Iraq Vet Seeks Out the War's Hidden Wounded

Mike Colson. i i

Colson refers to himself as the "dog catcher for trauma." His job is to get traumatized veterans into care before it's too late. Joseph Shapiro, NPR hide caption

itoggle caption Joseph Shapiro, NPR
Mike Colson.

Colson refers to himself as the "dog catcher for trauma." His job is to get traumatized veterans into care before it's too late.

Joseph Shapiro, NPR

Many troops returning from Afghanistan and Iraq will struggle with depression and post-traumatic stress disorder. Some will drink too much and use drugs. They'll lose jobs. They'll drive away friends, family, spouses and children. Most of them won't ask for help.

Mike Colson is a mental health counselor for the Department of Veteran's Affairs in Washington state. He believes that with the right medications and counseling, these veterans can learn to live and function while dealing with the mental health problems common to war. His job is to get traumatized veterans into care before it's too late. He jokingly refers to himself as the "dog catcher for trauma."

Colson drives his government-issued car hundreds of miles a day, from military base to military base. He tells scores of men and women just how hard it's likely to be — mentally and emotionally — to go back to civilian life when they have just come from the brutal chaos of war.

At a Navy base near Seattle, 60 sailors and Marines wait inside an auditorium. Before leaving the military, they have to sit through three days of departure briefings filled with information. They're already slumped in their chairs when Colson enters the auditorium, walking with a shadow of a limp. A tough-looking guy, with a shaved head and a dark suit, Colson knows he has one chance to reach the young men and women in the room. He might even save somebody's life.

"To be a warrior, is to be exceptional," Colson tells the group. "But it can come at an emotional cost."

Colson knows there is a stigma attached to asking for help in the military. So he knows he can't use the words "mental illness" or "post-traumatic stress disorder" until he tells them something about himself: He has PTSD.

"Do I look like I have post-traumatic stress?" he says. "Just look at me. What do you think? Why am I able to talk to you? Medicine. That's right, I take it every day. Am I a better person because of it? Yeah. Will I be better next month? I don't know. But I'm better today."

War Experiences Come Home

The Navy sent Colson to Afghanistan twice and Iraq twice as a chaplain. He counseled soldiers who had seen friends die and who struggled with their own nightmares. Colson himself was severely injured in a helicopter crash several years ago. He broke his back and had eight surgeries. When he came home, he was anxious and distant. He put carpet down in his garage and slept there, alone, at night. He was slow to see that these were signs of his own PTSD.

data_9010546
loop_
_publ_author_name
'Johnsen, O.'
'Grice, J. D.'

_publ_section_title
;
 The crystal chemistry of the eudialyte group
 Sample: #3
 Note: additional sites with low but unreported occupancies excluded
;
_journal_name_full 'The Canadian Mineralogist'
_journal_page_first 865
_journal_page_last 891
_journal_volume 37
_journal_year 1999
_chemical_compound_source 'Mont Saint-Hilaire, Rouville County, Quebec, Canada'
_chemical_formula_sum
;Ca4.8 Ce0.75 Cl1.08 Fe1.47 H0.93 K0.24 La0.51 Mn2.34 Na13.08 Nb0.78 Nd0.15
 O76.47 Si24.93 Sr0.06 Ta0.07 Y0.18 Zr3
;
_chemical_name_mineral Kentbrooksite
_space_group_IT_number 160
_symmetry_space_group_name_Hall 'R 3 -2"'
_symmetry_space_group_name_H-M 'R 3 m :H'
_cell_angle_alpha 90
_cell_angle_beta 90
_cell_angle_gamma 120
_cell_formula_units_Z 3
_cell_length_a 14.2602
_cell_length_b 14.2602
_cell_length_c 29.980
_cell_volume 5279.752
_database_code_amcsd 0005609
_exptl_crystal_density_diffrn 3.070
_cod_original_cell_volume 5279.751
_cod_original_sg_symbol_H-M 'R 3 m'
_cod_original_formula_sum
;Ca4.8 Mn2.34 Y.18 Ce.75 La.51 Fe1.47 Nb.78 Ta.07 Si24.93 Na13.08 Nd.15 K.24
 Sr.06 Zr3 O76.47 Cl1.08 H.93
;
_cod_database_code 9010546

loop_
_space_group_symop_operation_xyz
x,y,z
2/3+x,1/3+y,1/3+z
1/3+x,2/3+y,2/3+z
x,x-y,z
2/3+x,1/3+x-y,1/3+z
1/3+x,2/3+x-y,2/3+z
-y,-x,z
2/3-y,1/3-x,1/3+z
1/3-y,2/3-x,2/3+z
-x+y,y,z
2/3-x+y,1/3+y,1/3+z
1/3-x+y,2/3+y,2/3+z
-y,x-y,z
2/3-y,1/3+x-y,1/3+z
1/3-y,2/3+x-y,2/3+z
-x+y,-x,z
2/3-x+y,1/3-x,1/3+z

One day, a Navy psychiatrist noticed Colson's "thousand-mile stare" — the distracted and distant gaze that marks those dealing with PTSD.

"He saw it in my face," Colson recalls. "He read trauma like a book... And he saved me. And he medicated me. He took the anger away, he got me to sleep for the first time in a few years."

Now, when he helps others, he is also helping himself heal. But Colson knows recovery is fragile, for himself or anyone with PTSD. And he knows that no matter how many thousands of troops hear him speak, no matter how many he gives his e-mail and phone number to, there will be some he won't reach in time. It has happened in his own family, to his nephew, a Marine who returned home from Fallujah.

His nephew lived far away. Colson called, wrote and even made therapy appointments, but they went ignored. His nephew drank and withdrew. One night, alone in his father's house, his nephew shot himself and died.

In some ways, Colson feels responsible for his death.

"I was a suicide-prevention officer for the Navy, for God's sake," he says. "Let's be honest. I didn't save him. I failed. And that failure will haunt me. When I talk to my sister, it's there. When I walk into a family gathering, it's there."

Stigma Can Cost Lives

He thinks the bravado of military service prevented his nephew from seeking help. He says that in the military, "Readjustment issues, and concerns, and PTSD and that horrible word, you know, mental illness, that's something you never tell anyone and that stigma can cost people their lives."

At another Navy base, Colson gives his speech again. He hopes he will shock more sailors and Marines into getting care. As he speaks, he scans the young faces in the room. He sees a woman with a girlish face in the third row who is blinking back tears. He watches two men who don't laugh at his jokes, but he sees that they're listening — closely. As Colson packs up, the woman in tears and the two men who didn't laugh seek him out privately. Colson will get them appointments at the Vet Center and hope they show up.

When Colson gets to his office the next day, there are four more e-mails from others. It's a handful. But for Mike Colson, it's a start.

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